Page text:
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Thursday, January 9, 2014

Hidden Dangers of Sippy Cups

Early childhood dental decay is on the increase in Kentuckiana.  A study completed by the The Center for Disease Control (CDC) comparing the dental health of Americans found that dental decay in children aged two to five increased 15.2 percent between the years of 1988-1994 and 1999-2003. 

According to a study published in the Journal of Dentistry for Children, nearly one-third of toddlers with tooth decay used sippy cups.
Sippy cups are designed to help toddlers transition between baby bottles and regular drinking glasses.  The sippy cup, by itself, does not promote dental decay.  The problem occurs when the cup is filled with liquids that contain hidden sugar such as milk, fruit juice, soda or even the increasingly popular flavored water.  The sippy cup, by design, only emits a small amount of fluid at a time. The result is that young children are literally soaking their teeth for long periods of time in sugary liquids.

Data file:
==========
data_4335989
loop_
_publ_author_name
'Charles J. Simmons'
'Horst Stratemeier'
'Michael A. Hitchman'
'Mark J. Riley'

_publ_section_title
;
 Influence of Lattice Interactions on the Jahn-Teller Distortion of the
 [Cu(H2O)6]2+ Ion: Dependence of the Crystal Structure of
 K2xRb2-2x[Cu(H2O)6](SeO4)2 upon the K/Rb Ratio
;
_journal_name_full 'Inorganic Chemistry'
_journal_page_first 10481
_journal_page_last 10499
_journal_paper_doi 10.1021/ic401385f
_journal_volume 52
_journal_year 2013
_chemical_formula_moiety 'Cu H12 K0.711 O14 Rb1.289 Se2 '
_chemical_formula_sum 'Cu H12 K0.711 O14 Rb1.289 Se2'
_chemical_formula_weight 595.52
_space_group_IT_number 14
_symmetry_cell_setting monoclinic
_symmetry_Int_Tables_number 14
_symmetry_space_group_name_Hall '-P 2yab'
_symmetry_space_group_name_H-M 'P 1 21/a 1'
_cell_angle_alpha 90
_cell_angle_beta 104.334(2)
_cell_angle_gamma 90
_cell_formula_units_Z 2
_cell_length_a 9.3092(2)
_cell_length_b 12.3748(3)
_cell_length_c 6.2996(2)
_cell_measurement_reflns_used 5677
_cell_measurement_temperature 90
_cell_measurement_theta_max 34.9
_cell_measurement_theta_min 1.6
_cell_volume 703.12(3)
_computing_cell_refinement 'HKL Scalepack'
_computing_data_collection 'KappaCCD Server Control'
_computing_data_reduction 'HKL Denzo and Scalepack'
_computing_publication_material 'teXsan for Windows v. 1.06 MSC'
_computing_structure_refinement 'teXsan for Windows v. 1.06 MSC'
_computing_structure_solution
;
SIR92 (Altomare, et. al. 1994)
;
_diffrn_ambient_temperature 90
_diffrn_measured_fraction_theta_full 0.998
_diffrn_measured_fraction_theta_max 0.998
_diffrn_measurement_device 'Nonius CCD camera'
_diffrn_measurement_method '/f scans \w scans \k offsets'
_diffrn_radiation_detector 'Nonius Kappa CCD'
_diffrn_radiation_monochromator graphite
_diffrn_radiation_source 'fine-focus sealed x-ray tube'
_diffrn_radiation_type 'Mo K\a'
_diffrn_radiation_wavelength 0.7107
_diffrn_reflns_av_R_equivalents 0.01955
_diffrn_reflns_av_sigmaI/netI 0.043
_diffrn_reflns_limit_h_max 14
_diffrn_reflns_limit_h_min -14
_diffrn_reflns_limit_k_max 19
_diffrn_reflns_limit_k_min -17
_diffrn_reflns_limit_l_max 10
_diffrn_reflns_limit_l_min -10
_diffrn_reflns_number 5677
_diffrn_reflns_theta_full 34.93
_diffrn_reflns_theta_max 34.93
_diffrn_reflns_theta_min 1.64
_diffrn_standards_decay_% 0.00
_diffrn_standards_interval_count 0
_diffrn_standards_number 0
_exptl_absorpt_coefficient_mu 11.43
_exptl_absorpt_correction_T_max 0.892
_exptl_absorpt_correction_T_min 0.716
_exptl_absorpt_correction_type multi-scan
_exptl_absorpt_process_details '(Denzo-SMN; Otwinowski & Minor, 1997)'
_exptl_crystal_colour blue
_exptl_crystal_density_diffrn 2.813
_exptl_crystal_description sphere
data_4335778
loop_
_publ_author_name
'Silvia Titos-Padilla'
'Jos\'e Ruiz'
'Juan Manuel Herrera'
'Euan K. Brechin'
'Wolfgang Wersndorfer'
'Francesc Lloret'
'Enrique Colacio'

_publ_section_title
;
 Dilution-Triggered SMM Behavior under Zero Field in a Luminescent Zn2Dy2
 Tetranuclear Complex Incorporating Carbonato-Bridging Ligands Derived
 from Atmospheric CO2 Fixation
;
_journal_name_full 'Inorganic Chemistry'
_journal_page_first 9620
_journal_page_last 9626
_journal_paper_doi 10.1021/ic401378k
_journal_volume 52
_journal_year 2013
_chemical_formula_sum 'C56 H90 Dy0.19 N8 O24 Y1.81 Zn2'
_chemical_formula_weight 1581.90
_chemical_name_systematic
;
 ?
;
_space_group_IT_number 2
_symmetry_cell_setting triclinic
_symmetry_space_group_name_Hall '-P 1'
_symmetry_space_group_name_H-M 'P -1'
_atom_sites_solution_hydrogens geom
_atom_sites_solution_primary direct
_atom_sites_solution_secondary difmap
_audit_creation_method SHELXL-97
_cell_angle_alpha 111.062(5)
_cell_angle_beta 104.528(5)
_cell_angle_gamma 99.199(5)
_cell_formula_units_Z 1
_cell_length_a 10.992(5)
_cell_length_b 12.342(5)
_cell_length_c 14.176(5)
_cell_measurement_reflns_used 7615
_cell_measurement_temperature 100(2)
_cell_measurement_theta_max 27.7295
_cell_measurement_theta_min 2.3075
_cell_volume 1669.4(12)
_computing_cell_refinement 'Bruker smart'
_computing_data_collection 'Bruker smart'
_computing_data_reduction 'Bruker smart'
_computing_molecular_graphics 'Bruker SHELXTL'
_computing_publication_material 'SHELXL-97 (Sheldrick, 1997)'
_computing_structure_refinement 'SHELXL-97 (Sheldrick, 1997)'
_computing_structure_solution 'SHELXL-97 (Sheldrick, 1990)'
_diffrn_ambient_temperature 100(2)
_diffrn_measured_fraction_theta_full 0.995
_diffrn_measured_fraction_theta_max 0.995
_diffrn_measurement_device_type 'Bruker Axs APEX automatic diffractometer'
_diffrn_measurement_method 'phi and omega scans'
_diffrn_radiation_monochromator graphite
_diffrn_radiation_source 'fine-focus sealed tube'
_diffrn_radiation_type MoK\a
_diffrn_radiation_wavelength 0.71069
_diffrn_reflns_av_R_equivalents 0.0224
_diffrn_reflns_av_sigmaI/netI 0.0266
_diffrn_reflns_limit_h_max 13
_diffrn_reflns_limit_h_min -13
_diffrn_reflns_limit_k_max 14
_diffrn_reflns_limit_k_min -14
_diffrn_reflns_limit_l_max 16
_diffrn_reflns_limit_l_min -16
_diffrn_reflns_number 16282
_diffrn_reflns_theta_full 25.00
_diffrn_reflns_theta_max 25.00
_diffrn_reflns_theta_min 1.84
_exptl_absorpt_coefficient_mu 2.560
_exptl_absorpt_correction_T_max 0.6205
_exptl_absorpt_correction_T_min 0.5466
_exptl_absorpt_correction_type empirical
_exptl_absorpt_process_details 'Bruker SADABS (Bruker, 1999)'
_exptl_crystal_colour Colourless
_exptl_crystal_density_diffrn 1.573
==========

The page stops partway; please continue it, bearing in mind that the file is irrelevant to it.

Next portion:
The normal oral bacteria feed on these sugars and produce harmful oral acids.  These acids attack the tooth enamel and cause dental decay.  We know this destructive process is directly related to the length of time that the acid is in contact with the teeth.

The “take home message” that I tell my patients’ parents is that it is not the quantity of liquid that is consumed, but how long the sugary liquid is in contact with the teeth that determines how much dental decay will occur. 

The American Academy of Pediatric Dentistry has prepared the following guidelines to reduce the risk of tooth decay among toddlers who use sippy cups:
  • The sippy cup is a training tool to help children transition from a bottle to a cup.  It shouldn’t be used for a long period of time-it’s not a bottle and it’s not a pacifier.
  • Unless being used at mealtime, the sippy cup should only be filled with water.  Frequent drinking of any other liquid, even if diluted, from a bottle or non-spill cup should be avoided.
  • Sippy cups should be used at naptime or bedtime unless they only have water in them.

Paul Bender, DDS, MSEd, is a pediatric dentist in New Albany, Indiana, and can be reached at 812-948-1519. 


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